Logline: When two teenage girls find themselves in a peculiar circumstance, they face the enchantment and danger of the isolated canyon they call home.
Length: 13 minutes
Director: Annabel Graham
Writer: Annabel Graham
Producer: Rachel Gray
Key Cast: Annabel Graham, Augie Duke, Cliff Potts, Nathan Keyes
About the writer/director and producer: Annabel Graham is a writer, photographer, filmmaker and artist living in Los Angeles. The Ravine marks her directorial debut. Visit her personal website at www.annabel-graham.com
Rachel Gray is a photographer and filmmaker living in Los Angeles. The Ravine marks her first sole producer credit. Visit her personal website atwww.rachelgraymedia.com
Looking for (producers, sales agents, buyers, distributors, film festival directors, journalists): All of the above!
Funders: Ronald Rasak (executive producer) and many generous IndieGogo contributors.
Made in association with: Alerion Productions, Flying Wells Productions
Release date: June 2, 2016.
The film had its first official screening on May 19, 2016 at the Cannes Film Festival as part of the Short Film Corner, and had its official world premiere on June 2, 2016 at the Laemmle Music Hall in Beverly Hills, CA as part of the Independent Filmmakers Showcase (IFS) Festival. At IFS, it won “Best Mystery Short Film,” Annabel Graham won “Best Actress in a Short Film,” and the film was nominated for an Audience Award.
Congratulations! Why did you make your film?
Our film is based on a short story I wrote which was published in a Montreal-based literary journal called Cosmonauts Avenue in January 2015. The story of "The Ravine" is inspired by true events.
When I was about seventeen, my childhood best friend and I came upon a strange and somewhat chilling occurrence while driving home through Las Flores Canyon, where we grew up. Seven years later, I still felt haunted by the eerie imagery and sensations we had experienced, and I knew I had to write about that night.
Soon after the short story was published, I met my producer, Rachel Gray. A family friend, the author Joyce Maynard, put us in touch since we had so much in common. We were both pursuing careers in the film industry. We were both passionate about photography. We had both grown up in Malibu.
We were both recent college graduates, both living at home for the time being after losing members of our immediate family who had both been filmmakers (I had lost my father, William A. Graham, after his six-year struggle with a traumatic brain injury, and Rachel had lost her older brother, Scott Wells, to cancer).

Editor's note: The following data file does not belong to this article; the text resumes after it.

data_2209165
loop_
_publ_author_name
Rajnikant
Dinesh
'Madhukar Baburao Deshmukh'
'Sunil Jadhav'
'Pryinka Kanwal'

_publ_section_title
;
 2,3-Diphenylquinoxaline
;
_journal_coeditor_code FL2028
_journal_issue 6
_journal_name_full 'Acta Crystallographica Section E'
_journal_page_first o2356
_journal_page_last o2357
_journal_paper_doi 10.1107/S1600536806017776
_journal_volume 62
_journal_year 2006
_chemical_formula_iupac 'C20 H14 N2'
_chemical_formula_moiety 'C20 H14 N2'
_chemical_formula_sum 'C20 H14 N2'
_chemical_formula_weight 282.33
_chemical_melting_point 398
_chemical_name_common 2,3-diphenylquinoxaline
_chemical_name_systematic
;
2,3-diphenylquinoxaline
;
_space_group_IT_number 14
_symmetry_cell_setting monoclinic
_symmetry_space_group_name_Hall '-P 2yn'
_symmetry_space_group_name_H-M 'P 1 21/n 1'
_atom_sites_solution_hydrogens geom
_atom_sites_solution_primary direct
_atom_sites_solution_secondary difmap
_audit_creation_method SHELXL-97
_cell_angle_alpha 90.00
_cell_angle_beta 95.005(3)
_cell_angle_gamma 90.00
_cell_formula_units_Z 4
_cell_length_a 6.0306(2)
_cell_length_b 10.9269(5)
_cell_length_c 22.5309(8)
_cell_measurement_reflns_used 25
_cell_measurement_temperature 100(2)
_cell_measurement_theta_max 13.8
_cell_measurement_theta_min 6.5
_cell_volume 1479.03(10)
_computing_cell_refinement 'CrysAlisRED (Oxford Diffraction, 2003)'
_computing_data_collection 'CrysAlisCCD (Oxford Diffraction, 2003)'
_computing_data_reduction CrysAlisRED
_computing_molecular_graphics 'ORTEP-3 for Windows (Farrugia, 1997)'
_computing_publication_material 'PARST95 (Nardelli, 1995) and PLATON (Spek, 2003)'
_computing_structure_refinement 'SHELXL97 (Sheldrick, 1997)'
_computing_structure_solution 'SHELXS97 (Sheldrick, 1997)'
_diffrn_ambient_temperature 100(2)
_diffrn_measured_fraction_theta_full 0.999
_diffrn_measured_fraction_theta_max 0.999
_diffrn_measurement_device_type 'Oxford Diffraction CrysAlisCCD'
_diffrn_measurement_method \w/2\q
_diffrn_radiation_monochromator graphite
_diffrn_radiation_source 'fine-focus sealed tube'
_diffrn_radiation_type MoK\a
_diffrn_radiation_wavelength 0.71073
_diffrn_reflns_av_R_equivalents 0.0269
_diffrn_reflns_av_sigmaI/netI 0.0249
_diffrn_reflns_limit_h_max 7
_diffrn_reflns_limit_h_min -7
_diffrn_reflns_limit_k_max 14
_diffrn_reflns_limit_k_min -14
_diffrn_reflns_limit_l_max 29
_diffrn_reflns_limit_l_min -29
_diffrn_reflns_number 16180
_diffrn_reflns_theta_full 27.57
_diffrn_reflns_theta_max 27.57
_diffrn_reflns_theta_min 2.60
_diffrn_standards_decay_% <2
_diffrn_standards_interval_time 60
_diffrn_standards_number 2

During our very first meeting, I mentioned my short story to Rachel, and told her about an idea I’d had—to make it into a short film. She asked if she could read it, so I sent it to her that night. After reading it, she said, "Great, let's do this. I'll produce it." And so we did.
Imagine I’m a member of the audience. Why should I watch this film?
I believe that our film will have a cathartic effect on those who have lost loved ones. Losing my father broke my heart. Making this film helped me begin the process of healing it. I hope that I can help others heal through my work, even if only in some small way. My whole heart went into this film, and I think viewers will be able to feel that when they watch it.
If our film moves its viewers—brings them back to the strange and mythic wonderment of growing up, makes them remember someone they’ve lost—if it transports them into the beautiful, volatile and dangerous landscape of Las Flores Canyon and makes them think and feel—then I think I’ve achieved my goal.
How do personal and universal themes work in your film?
Our film tells the story of a young woman grappling with change in every sense of the word. It’s a story of innocence, budding sexuality, loss and nostalgia-- of the unshakable bond between two childhood friends, the unpredictable forces of nature, and the relationship between a larger-than-life father and the daughter who idolized him.
The film is an homage to the volatile landscape of Malibu's stunning Las Flores Canyon, where I grew up, and a tribute to my late father, film and TV director William A. Graham.
How have the script and film evolved over the course of their development and production?
I think the short story I wrote had a much more ominous and uncanny feeling to it, whereas the film has more of a nostalgic mood. It’s interesting how something can translate so differently visually than it does on the page. I learned so much during the process of adapting my story into a film—certain things just didn’t read visually the way they did in the story, so I had to make changes.
Other things didn’t end up looking as wonderful as I’d thought they would. I ended up cutting a whole scene because I realized it didn’t serve the story, and a shot that took us hours to get because it implied something I didn’t intend. It’s all a learning process!